Post Trek Write-up Kumara Parvatha - Nov 2011 - Gayathri Sai

Tuesday, May 8, 2012

How vivid are the memories of a 6 month old trek? - Kumara Parvatha (Nov 2011)

Let me just say that I took it upon myself as a challenge, resisting the strong urges to pen my emotions down right after the first moderate+ trek that literally pushed my physical and mental boundaries beyond imagination. To my utter astonishment and delight, I realized as I recently started recording the experience, that the vibrancy of those memories is still as intoxicating as ever!

Kumara Parvatha is a mountain located in Subramanya (village) of Sullia taluka, Karnataka. The village is known for the Hindu Kukke Subramanya Temple. The peak is at a height of about 1712m, and is about 13 km from the temple. The mountain is on the border between Dakshina Kannada and Kodagu districts, so the lights ofSomwarpet town in Kodagu can be seen from the peak.
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The planning for this trek was on for almost a month prior to the scheduled date. Kumara Parvatha (KP) and its glorious sunrise & sunset had captured our hearts and we were all eagerly looking forward to it. We got quite a few preparatory mails from Raj on training to get fitter for the trek. It was also the first long trek of mine for more than 2 days. All our anticipation was finally rewarded and after a couple of cancellations/dropouts, eighteen of us boarded the Lalbagh Express on Friday at 3.35 p.m. The train journey was comfortable with our constant interest in food that kept us going. We had bhel, masala vadai, cutlet, bajji, bread omlete, maaza, pepsi, tea, coffee with an abated appetite. Bangalore welcomed us with its cool weather (pleasant change for the Chennai-ites).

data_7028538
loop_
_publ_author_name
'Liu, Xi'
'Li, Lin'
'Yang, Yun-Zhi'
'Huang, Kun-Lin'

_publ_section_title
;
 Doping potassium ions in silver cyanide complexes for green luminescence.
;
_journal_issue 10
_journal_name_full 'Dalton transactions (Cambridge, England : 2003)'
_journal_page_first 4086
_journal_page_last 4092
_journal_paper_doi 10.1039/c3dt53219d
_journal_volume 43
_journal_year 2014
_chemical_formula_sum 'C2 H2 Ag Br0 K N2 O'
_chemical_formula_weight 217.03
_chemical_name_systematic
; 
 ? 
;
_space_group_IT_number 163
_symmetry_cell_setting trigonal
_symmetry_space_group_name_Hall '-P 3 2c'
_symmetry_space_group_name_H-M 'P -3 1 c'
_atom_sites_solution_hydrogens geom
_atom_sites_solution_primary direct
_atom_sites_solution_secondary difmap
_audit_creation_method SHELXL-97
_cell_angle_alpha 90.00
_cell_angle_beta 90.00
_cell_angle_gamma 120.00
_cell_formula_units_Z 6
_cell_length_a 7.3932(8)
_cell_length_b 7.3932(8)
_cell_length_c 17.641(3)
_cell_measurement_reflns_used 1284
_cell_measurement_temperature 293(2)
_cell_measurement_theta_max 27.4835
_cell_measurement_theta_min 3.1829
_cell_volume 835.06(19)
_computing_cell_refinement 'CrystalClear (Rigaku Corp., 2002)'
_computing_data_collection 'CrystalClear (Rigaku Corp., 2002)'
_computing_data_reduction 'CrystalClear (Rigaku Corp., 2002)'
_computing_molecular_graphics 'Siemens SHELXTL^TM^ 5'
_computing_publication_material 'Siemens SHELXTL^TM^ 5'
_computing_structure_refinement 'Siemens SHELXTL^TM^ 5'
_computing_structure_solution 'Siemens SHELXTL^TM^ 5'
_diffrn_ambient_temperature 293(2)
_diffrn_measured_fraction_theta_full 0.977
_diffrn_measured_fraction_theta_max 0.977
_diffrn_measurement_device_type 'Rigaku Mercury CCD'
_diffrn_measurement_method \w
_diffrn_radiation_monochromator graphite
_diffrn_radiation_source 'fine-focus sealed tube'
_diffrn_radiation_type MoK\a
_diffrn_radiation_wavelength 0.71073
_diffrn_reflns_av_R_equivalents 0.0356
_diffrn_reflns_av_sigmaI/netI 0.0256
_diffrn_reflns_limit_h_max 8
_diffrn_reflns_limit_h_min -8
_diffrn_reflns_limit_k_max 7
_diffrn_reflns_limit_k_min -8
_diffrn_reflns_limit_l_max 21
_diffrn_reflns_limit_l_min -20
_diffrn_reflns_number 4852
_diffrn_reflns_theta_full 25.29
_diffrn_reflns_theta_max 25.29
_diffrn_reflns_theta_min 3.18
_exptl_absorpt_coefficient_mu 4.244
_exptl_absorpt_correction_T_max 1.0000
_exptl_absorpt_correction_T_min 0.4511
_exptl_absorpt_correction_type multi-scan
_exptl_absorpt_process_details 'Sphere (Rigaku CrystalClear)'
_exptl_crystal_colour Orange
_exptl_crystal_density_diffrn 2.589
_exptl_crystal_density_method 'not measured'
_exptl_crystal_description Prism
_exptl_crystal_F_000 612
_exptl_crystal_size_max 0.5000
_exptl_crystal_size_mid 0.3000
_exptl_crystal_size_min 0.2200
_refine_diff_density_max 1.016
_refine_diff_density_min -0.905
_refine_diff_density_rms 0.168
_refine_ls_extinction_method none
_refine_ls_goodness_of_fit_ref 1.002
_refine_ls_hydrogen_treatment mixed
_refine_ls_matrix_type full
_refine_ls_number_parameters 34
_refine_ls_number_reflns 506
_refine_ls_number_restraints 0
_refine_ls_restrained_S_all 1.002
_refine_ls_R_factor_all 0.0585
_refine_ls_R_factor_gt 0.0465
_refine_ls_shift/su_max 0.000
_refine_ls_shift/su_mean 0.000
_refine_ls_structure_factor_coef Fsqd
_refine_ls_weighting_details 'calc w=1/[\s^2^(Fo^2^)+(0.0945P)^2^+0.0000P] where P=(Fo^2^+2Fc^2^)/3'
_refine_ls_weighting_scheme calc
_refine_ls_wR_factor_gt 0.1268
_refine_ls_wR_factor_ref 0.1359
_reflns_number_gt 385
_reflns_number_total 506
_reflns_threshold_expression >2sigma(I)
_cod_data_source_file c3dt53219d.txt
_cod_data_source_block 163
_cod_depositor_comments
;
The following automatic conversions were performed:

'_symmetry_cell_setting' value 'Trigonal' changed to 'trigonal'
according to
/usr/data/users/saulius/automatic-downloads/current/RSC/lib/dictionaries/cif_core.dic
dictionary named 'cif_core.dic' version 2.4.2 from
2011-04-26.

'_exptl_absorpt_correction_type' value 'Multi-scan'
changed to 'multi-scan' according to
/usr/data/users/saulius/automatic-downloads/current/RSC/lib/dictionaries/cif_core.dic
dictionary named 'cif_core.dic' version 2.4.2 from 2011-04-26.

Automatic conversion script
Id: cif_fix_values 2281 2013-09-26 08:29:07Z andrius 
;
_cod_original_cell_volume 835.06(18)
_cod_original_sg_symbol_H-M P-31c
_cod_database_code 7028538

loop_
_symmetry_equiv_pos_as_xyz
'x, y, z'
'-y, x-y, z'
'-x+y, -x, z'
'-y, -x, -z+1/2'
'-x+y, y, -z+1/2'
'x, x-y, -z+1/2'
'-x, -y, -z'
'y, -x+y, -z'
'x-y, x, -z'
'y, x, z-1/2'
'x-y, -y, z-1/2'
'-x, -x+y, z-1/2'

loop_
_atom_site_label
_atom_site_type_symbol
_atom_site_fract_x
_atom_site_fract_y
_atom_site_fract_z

After dinner we boarded our bus to Somvarpet. Most of the co-trekkers from Bangalore had already boarded the bus and some were asleep. So, introductions, if any, had to wait till the next day! I woke up to a half empty bus that was parked at the corner of a road. It was just over 4.00 a.m and I was under the impression that we had already reached Somvarpet. A peek outside the bus clarified the cause for the halt as a flat tire, rather than the destination itself. I could sustain the remaining travel in the bus without becoming a frozen piece of thing as I’d had the presence of mind to get my feet into a pair of thick socks. Thank God for giving me sense enough to throw the seemingly insignificant thing in my backpack while packing.

We reached Somvarpet at 6.15 a.m. It was very cold and despite the sleepiness in our bones we were all craving for something hot. We were quick to find a place to have our hot breakfast and finish our morning ablutions. We boarded a bus at Somvarpet for a 45-minute ride to an altitude of 700 m in the Pushpagiri hills where the climb awaited us.

After food distribution, we started off and had to walk for 4 kms upto the forest office, where all of us had to register and pay fees. The 4 kms walk was at a constant incline. My lungs were on fire all the way upto the forest office. Understanding dawned on me regarding the import of Raj’s mail that had asked us to do a regular 15-minute ‘hill walk’ on our treadmills back home! We had to cross the stream and had two options – one, that involved stepping on an unused over-bridge so worn out that it couldn’t have handled even a piece of cotton on it and the other, which involved walking over boulders on the stream. We obviously chose the latter, getting our feet wet with a few slippery steps. I recollect my confusion over protrusions from the boulders, which at some places seemed to disappear at lightning speed, and later, upon closer inspection, were identified to be frogs!